AUGUSTA – Paul LePage entered a conference room at the Augusta Civic Center Wednesday morning to hooting and hollering, applause and chants of “Le-Page! Le-Page!”

Smiling broadly, the Republican candidate for governor circled the room, which was filled with more than 50 supporters who wore LePage T-shirts and buttons. LePage shook hands and hugged before lining up with several others beside an American flag on a pole and behind a podium with a sign, “Maine Needs Jobs.”

Six days before Election Day, LePage’s campaign rolled out endorsements from business leaders to drive home the message that he’s the most business-friendly candidate. LePage is general manager of the Marden’s chain of discount stores.

Down the hall from LePage’s event, the civic center’s main hall was packed with visitors and business displays as part of the sprawling MaineBiz Momentum Convention.

Taking the podium, Susan Giguere, chief operating officer of the home health business Care & Comfort, said she and several other previous Small Business Award winners were endorsing LePage. The other award winners in attendance were Mark Await, executive vice president of JSI Store Fixtures Inc. of Milo; Ford Reiche, former owner of Safe Handling Inc. of Auburn; and Mike Boulet, owner of Mainely Trusses Inc. of Fairfield.

Giguere said she and the other business leaders are supporting LePage because voters should view the election of a new governor as an “investment.” As mayor of Waterville and manager of Marden’s, LePage has “proven results,” Giguere said. “We need this experience in Augusta.”

Next up was David Clough, state director of the National Federation of Independent Business, which represents nearly 4,000 small businesses in Maine, including Marden’s.

Clough said the federation’s political action committee is endorsing LePage, noting that LePage has been active with the organization and was named a “Small Business Champion” by the group in 2007. The federation’s PAC has made the maximum $750 contribution to LePage’s campaign, he said.

While the other four gubernatorial candidates have impressive credentials, only LePage has a successful record with “local public finance, civic involvement, business growth and envisioning the future,” Clough said.

When it was LePage’s turn to speak, the ceiling lights above him promptly went out, leaving LePage in darkness, followed by the entire room.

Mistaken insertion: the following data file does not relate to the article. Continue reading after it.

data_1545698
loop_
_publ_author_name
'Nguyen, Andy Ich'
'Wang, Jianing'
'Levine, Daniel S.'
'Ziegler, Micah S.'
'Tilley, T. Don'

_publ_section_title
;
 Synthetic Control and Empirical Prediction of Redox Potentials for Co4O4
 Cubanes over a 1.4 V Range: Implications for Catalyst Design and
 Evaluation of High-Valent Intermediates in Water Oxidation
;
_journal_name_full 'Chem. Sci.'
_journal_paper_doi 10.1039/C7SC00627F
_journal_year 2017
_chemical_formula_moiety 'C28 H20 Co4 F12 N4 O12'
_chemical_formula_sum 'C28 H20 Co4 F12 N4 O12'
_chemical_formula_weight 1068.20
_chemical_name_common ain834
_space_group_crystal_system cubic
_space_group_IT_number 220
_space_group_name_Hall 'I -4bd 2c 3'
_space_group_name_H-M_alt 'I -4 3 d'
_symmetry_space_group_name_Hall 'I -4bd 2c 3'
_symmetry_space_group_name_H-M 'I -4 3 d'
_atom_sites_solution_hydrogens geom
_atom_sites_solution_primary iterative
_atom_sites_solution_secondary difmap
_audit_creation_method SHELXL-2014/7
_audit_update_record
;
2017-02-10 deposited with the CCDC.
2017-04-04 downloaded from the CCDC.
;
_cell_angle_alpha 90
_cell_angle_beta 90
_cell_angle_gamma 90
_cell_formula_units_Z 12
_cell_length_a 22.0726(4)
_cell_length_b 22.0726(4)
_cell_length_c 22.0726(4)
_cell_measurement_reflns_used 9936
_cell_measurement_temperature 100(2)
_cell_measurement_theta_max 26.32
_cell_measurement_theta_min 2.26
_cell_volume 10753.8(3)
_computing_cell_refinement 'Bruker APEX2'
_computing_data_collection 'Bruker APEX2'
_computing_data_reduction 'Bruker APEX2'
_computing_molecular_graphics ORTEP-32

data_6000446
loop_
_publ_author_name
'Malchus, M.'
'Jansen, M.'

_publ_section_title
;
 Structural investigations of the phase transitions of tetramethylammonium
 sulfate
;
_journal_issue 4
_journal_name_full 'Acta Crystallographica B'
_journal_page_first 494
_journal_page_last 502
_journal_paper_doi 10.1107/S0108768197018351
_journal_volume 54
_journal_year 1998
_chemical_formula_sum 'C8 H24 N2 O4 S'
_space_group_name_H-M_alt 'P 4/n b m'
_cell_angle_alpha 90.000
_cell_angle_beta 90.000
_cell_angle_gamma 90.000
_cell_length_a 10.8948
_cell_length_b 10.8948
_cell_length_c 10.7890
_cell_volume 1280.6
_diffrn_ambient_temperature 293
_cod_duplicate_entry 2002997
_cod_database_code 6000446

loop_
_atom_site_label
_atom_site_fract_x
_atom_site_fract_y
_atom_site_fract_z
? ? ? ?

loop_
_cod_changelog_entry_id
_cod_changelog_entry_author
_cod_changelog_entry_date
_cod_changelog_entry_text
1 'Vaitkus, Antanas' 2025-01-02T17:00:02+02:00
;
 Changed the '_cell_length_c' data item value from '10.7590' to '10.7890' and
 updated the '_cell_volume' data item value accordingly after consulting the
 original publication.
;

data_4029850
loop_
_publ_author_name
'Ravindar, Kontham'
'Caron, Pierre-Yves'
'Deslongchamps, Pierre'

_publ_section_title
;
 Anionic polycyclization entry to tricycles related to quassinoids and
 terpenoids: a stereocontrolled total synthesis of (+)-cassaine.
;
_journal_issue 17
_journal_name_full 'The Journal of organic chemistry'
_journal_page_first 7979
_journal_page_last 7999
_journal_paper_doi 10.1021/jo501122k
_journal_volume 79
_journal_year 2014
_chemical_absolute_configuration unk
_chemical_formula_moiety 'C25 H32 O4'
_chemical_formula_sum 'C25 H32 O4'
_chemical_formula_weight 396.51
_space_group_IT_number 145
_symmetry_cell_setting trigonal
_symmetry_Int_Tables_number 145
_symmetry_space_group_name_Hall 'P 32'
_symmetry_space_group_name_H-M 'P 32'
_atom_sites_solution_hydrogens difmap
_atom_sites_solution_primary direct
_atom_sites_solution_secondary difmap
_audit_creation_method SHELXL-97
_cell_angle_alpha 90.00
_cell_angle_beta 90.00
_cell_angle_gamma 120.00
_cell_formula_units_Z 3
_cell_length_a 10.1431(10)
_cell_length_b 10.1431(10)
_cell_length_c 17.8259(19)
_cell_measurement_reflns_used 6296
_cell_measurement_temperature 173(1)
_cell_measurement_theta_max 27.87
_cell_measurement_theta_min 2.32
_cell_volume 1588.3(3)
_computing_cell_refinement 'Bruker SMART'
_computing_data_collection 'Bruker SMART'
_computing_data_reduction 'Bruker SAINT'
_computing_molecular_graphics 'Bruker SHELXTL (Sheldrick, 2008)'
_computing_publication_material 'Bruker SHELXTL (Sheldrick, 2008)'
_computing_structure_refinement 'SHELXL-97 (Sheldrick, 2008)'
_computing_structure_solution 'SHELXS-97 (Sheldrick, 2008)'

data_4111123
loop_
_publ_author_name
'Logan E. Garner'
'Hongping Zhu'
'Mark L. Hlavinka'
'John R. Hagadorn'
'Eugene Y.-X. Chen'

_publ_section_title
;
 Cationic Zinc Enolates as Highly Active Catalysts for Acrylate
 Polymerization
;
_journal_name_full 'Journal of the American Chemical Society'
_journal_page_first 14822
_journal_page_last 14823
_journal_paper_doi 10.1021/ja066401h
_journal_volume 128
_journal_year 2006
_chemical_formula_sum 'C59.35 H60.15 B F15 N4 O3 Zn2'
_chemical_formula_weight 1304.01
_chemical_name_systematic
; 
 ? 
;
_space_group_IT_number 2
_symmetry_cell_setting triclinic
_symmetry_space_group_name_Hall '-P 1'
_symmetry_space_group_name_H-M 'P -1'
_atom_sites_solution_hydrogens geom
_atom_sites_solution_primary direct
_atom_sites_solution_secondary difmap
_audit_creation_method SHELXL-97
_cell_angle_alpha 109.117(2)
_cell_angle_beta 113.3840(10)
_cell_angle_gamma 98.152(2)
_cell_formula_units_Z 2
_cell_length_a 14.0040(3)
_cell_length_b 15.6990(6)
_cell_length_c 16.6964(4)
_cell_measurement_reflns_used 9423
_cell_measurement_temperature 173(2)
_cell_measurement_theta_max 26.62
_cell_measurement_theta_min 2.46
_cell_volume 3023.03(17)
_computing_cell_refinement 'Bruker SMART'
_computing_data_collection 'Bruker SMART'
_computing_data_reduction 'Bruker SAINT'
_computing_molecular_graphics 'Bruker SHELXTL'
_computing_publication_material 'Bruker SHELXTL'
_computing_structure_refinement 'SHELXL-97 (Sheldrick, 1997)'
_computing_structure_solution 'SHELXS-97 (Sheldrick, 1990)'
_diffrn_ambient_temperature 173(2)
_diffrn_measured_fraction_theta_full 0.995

“What timing!” LePage exclaimed as the lights came back on after about 10 seconds.

LePage launched into his message of job creation and making state government more business-friendly by “releasing the energy of Maine’s private sector.”

LePage noted the recent list that ranks the best states for business — and how Maine is last. He ticked off his plans to audit state regulations, conduct a business- and cost-impact study on new regulations, and streamline rules and permit requirements.

It would cost just a $5 fee to start a new business, he said.

After his talk, LePage was surrounded by reporters, photographers and TV cameras as he answered questions. Among them was a freelance photographer for The New York Times.

Asked whether his supporters might be disappointed if, as governor, he were unable to enact his proposed changes quickly enough, LePage said a “proper turnaround” under his administration would take at least 18 to 22 months.

Questioned by reporters about rumors involving a sexual harassment complaint and the Marden’s stores, LePage said he “unequivocally” has never been involved in any sexual harassment cases. LePage left the endorsement event to record an advertisement in French. His press secretary, Dan Demeritt, said LePage had no other campaign stops Wednesday and would only be preparing for a gubernatorial debate later in Bangor. Among LePage’s supporters Wednesday morning was Dena Worster of Palmyra, who held a homemade sign that used LePage’s name to spell out: “Letting Everyone Prosper Again (by) Governing Economically.”

Worster said she has been a supporter for more than a year and attended one of LePage’s first meet-and-greet events in Palmyra, early this year. “I never would have believed it,” Worster said. “Things were looking down at one point (during the primary); I had almost lost hope. I’m grateful freedom-loving citizens have stepped up and believe in Paul.”